Asking for Congressional authorization only if the President believes at least one of two things. He might believe that he is legally required to seek such authorization. As we have seen, he explicitly rejects this. He didn’t bother to do so when he made war (excuse me, launched a kinetic military action) against Muammar Gaddafi. It would also make sense if he believes that he needs the endorsement of Congress for political reasons. After all, popular opinion seems dead set against him. A vote of confidence from Congress would help him make his case that he is doing the right thing, even if it is unpopular.
That only makes sense if he can be confident that the vote in both houses will go his way. If it doesn’t, it leaves him more vulnerable than if he had just gone ahead and launched his cruise missiles. Does he have any reason for confidence? Twenty-five Senators have announced that they will vote “no” or are leaning that way. Forty lean or have committed to voting “yes,” including John Thune. Since he needs sixty votes, he will have to bring over twenty votes from the undecided camp, which includes Tim Johnson. That looks doable, but it’s no sure thing.
The House is another matter. Two hundred and twenty four Representatives are “no” or lean toward no, a majority of six votes, including Kristi Noem. A mere thirty-five seem prepared to back the President. To win approval, Mr. Obama will have to bring swing about seven of the not-inclined to his side along with all one hundred and seventy-four of the undecided members. That doesn’t seem very likely at the moment.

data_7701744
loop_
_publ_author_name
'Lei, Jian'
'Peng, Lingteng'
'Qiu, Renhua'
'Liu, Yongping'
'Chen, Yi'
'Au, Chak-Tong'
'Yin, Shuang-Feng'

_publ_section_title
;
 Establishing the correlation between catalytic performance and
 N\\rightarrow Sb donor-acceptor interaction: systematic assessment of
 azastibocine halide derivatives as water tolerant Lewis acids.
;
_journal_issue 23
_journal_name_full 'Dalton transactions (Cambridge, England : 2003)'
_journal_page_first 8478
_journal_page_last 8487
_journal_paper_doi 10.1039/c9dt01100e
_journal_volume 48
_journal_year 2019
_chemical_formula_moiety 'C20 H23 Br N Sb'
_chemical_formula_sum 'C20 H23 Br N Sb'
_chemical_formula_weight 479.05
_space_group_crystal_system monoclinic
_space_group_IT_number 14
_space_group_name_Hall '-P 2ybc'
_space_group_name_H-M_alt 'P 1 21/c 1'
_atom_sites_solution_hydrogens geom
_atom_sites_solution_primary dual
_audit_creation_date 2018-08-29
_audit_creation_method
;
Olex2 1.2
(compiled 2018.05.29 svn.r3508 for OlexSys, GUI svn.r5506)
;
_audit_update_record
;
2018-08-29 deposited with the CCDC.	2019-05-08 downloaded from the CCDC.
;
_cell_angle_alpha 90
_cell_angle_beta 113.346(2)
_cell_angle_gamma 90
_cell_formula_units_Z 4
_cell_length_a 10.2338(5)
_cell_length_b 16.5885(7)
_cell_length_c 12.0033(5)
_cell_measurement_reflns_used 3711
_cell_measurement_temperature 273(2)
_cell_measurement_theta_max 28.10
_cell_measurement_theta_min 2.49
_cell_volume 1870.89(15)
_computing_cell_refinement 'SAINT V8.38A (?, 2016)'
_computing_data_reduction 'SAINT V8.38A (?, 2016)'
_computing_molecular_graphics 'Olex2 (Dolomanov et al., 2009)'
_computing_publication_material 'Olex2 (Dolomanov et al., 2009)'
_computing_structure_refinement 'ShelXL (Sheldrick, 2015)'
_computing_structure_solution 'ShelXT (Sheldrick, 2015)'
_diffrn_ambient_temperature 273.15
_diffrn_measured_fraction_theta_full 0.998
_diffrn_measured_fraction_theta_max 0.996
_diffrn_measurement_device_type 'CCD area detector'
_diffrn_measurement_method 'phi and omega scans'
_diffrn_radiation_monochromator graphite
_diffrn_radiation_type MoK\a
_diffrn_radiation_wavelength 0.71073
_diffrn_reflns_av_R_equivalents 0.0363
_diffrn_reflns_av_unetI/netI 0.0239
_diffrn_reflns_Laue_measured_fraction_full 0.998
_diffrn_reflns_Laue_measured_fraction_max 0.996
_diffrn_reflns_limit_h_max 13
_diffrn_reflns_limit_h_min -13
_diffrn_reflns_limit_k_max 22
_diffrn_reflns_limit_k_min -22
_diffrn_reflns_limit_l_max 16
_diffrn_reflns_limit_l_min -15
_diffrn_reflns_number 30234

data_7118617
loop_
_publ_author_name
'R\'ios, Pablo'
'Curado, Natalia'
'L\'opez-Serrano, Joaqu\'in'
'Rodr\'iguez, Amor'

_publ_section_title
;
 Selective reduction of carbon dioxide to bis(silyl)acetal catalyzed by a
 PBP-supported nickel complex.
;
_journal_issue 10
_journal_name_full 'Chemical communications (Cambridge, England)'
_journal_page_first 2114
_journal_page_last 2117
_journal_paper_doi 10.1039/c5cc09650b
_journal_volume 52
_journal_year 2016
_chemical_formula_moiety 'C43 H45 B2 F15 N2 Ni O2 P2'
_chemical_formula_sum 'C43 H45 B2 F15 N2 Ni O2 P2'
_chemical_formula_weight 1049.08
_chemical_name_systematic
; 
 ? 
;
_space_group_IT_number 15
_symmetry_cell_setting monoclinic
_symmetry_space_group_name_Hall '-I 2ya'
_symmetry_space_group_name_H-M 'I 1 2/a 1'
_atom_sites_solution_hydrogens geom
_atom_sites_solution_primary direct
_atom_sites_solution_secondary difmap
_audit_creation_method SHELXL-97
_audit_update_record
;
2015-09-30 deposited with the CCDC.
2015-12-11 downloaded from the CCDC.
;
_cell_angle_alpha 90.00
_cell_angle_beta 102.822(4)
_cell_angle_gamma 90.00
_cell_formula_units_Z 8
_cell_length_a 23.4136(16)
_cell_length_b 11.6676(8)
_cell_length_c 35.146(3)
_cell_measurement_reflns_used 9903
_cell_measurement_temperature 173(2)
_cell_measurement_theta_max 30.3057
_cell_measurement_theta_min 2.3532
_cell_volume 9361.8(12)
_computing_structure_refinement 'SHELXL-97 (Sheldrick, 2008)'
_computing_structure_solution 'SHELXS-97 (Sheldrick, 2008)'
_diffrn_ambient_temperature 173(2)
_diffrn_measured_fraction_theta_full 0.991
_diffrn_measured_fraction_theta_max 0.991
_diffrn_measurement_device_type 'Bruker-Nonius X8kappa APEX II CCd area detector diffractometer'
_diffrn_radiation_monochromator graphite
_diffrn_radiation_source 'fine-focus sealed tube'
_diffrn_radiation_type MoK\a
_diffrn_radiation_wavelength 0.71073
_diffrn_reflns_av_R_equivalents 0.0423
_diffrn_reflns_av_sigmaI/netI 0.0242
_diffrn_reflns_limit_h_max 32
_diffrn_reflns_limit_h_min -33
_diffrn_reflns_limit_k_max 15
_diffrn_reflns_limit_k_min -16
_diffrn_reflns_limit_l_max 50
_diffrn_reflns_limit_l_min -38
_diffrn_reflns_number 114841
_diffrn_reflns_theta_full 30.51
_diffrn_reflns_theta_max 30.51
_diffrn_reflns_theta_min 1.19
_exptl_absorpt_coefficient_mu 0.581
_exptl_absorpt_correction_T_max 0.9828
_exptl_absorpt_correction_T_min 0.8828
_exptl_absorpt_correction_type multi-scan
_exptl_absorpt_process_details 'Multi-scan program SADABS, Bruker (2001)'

It will be something unusual if the President fails to get the backing of Congress. It is no one’s fault but his own. He had two years to formulate a policy and build support for it at the UN, among our allies, on the floor of Congress, and among the American people. He bothered neither with the one nor the other. Now he is committed to an action that has the support of France, Turkey, and Albania.
No one has come to the Presidency, at least in modern times, as innocent of any experience at leadership as Barack Obama. It seems possible that he will leave office with that innocence intact.
Editor's Note: Ken Blanchard is our political columnist from the right. For a left-wing perspective on politics, please look for columns by Cory Heidelberger every other Wednesday on this site.